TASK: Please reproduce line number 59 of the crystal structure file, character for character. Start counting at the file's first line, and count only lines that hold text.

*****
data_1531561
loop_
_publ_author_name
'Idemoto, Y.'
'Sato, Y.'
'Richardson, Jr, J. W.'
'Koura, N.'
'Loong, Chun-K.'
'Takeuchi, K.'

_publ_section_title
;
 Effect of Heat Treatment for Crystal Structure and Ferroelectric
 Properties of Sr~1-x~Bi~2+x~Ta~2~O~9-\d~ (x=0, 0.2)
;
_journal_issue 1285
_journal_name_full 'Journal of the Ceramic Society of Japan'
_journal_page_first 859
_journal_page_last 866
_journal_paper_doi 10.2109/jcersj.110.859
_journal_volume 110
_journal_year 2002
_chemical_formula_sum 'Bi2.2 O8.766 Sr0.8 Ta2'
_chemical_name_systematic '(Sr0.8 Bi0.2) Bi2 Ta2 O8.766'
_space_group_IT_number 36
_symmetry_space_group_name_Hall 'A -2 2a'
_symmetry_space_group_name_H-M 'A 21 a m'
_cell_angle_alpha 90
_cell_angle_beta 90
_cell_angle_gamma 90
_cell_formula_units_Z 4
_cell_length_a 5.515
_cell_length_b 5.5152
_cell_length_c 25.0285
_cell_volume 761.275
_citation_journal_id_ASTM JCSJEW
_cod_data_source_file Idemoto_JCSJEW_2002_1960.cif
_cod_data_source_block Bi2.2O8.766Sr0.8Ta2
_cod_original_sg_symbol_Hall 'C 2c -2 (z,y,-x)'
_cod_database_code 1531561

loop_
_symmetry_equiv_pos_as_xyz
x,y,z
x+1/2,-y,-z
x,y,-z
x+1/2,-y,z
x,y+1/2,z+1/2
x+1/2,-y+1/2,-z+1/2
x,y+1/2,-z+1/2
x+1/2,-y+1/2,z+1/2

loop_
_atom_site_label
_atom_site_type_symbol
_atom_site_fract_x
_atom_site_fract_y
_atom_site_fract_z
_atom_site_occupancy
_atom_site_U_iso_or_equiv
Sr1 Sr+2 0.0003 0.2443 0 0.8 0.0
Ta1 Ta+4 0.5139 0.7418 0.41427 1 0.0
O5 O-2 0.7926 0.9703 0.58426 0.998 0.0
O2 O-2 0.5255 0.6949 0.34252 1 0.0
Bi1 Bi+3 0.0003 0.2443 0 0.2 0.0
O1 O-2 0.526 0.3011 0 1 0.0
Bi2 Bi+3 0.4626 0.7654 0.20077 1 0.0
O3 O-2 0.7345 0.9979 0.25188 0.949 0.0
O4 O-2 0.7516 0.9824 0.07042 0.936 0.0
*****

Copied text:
Ta1 Ta+4 0.5139 0.7418 0.41427 1 0.0